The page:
"He pulled down his pants said, and I don’t know if he said 'suck my dick' or 'put this in your mouth,' but something along those lines,” she said.
The woman alleges that he then asked her to perform oral sex, which she did for a short time before stopping.
“It was like a controlling thing… like I just remember I wanted to go, but that wasn’t happening."
She says she then left his house and went to a nearby friend’s place.
"He's an old, single, politician preying on young girls. He’s just a sad person," the now-29 year old said.
Another woman came forward with a similar story, detailing her time working for the MP in then-prime minister Stephen Harper’s government. She spoke to CTV News in an on-camera interview.
She said she met the then-Conservative MP in November 2012 on an Air Canada flight when she was 18, coming home from university.
Brown sent the woman, who would later go on to work for him, this message on Facebook after meeting on a flight.
Hours after the flight, at 11:21 p.m. -- a time that was verified by social media accounts viewed by CTV News -- Brown sent the woman a message: "Are you impressed I remembered your name? I am.. LOL"
Brown gave the woman his phone number and the names of Barrie bars that he’d be at that night, offering her help to skip any lineups, even though she was 18 at the time -- below Ontario’s legal drinking age.
"I kinda laughed it off as an older man… hitting on me," the former staffer said.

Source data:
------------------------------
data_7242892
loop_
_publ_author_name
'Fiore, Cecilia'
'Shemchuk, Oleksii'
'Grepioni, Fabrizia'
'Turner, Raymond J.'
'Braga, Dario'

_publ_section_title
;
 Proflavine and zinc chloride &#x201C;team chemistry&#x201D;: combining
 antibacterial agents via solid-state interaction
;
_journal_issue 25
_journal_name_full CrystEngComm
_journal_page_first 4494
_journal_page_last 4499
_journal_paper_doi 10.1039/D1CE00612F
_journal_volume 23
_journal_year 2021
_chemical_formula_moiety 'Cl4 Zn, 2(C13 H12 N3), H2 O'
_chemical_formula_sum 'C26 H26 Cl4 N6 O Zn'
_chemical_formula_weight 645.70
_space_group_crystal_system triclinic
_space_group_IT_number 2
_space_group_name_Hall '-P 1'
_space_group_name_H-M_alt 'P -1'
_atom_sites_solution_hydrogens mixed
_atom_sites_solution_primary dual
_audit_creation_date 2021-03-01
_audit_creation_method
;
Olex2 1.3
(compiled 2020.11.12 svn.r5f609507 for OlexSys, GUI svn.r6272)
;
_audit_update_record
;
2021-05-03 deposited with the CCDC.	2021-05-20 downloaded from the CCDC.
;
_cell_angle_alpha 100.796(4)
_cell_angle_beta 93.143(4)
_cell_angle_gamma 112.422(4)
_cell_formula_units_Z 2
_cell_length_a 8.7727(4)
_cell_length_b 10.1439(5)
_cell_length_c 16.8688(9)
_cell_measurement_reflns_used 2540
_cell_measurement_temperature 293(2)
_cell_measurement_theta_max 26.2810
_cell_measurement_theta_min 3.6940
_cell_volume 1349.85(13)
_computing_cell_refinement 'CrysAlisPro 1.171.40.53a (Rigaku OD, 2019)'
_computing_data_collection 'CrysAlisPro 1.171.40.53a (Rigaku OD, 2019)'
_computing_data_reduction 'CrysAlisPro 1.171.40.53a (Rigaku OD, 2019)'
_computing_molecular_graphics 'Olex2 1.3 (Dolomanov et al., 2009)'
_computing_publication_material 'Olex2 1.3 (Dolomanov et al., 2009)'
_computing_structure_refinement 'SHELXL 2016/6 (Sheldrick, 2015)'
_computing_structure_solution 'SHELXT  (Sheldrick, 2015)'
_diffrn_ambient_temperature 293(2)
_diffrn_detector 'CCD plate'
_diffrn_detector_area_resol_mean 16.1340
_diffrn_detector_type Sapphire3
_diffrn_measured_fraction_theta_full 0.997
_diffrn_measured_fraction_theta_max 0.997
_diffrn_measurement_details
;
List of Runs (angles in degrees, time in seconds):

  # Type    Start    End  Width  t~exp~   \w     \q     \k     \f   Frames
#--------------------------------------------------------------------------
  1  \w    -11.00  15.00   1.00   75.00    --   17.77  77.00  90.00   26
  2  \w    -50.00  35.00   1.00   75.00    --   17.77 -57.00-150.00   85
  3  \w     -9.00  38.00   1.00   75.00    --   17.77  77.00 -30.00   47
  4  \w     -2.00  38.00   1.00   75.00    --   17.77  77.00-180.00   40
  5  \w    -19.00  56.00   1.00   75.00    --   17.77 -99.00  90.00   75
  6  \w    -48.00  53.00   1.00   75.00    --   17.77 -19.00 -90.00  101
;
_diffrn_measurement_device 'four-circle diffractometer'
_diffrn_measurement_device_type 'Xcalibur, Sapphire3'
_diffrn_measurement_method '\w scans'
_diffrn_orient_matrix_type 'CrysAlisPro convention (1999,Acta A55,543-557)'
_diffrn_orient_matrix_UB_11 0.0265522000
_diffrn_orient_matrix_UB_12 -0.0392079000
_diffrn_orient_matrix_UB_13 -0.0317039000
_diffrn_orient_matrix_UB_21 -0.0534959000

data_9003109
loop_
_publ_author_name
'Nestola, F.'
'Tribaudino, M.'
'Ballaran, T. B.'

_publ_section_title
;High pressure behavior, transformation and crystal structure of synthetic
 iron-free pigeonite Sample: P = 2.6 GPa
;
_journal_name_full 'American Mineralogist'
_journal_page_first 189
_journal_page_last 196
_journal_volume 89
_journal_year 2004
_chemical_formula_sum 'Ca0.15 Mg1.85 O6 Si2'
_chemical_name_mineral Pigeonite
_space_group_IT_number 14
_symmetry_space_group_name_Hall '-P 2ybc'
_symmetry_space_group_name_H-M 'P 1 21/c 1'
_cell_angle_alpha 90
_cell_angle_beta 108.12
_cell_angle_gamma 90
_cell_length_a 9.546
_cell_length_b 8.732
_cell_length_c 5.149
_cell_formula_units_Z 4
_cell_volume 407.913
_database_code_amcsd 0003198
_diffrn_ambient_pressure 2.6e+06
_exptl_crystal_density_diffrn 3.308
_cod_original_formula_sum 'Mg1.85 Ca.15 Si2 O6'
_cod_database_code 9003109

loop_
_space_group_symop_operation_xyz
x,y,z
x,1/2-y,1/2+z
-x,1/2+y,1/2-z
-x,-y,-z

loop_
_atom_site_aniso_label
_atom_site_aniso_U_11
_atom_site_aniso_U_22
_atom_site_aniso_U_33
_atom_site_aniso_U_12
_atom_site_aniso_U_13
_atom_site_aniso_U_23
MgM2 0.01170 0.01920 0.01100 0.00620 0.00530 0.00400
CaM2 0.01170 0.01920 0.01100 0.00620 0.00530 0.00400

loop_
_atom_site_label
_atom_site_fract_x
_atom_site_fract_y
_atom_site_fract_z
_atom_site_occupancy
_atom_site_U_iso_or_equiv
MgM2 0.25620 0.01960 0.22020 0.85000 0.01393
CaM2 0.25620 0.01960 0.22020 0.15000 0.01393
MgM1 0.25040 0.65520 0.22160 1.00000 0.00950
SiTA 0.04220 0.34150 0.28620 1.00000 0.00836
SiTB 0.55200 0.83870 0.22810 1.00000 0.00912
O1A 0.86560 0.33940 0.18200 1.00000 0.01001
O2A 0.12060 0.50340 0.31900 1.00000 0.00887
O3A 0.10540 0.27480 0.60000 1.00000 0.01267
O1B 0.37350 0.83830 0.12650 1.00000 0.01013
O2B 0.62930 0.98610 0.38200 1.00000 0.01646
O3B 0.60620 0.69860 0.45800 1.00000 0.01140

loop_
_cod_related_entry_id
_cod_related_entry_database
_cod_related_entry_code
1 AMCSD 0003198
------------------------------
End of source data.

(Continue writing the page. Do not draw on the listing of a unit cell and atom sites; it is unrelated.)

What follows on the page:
She didn't take him up on the offer, but months later when she was looking for a summer job she reached out to Brown and asked if he had any openings or if he knew of other opportunities.
After an interview in his Parliament Hill office, Brown hired her to work in his Barrie constituency office.
Brown tasked her with organizing the Hockey Night in Barrie charity game he hosts annually. Emails from Brown viewed by CTV News confirmed this.
"You know you are my favourite :)" writes Brown in an email to the woman days before the Aug. 15, 2013 event.
At an after-party in a now-closed local nightclub, The Bank, the woman says Brown and others provided her with a string of free alcoholic beverages. She was by then legal age.
"It was too many to count," the former staffer said.
When the bar closed, the party moved to Brown's home, all captured on social media.
The woman says she was extremely drunk when Brown invited her and a male friend of his to Brown’s bedroom to look at photographs of a trip to Asia stored on his iPad.
Brown's friend then left, leaving her and Brown to sit alone on the bed.
"The next thing I know he's kissing me. Sitting beside me, kissing me and then I was, I kind of just froze up. He continued to kiss me and he laid me down on the bed and got on top of me. I remember consciously trying not to move my mouth and I was just not moving, so I was laying there immobile and he kept kissing me," she said.
"I felt it was sexual. I could feel his erection on my legs when he was on top of me so I felt that it would have gone to sexual intercourse if I had not done anything," she said. "I would characterize that as a sexual assault."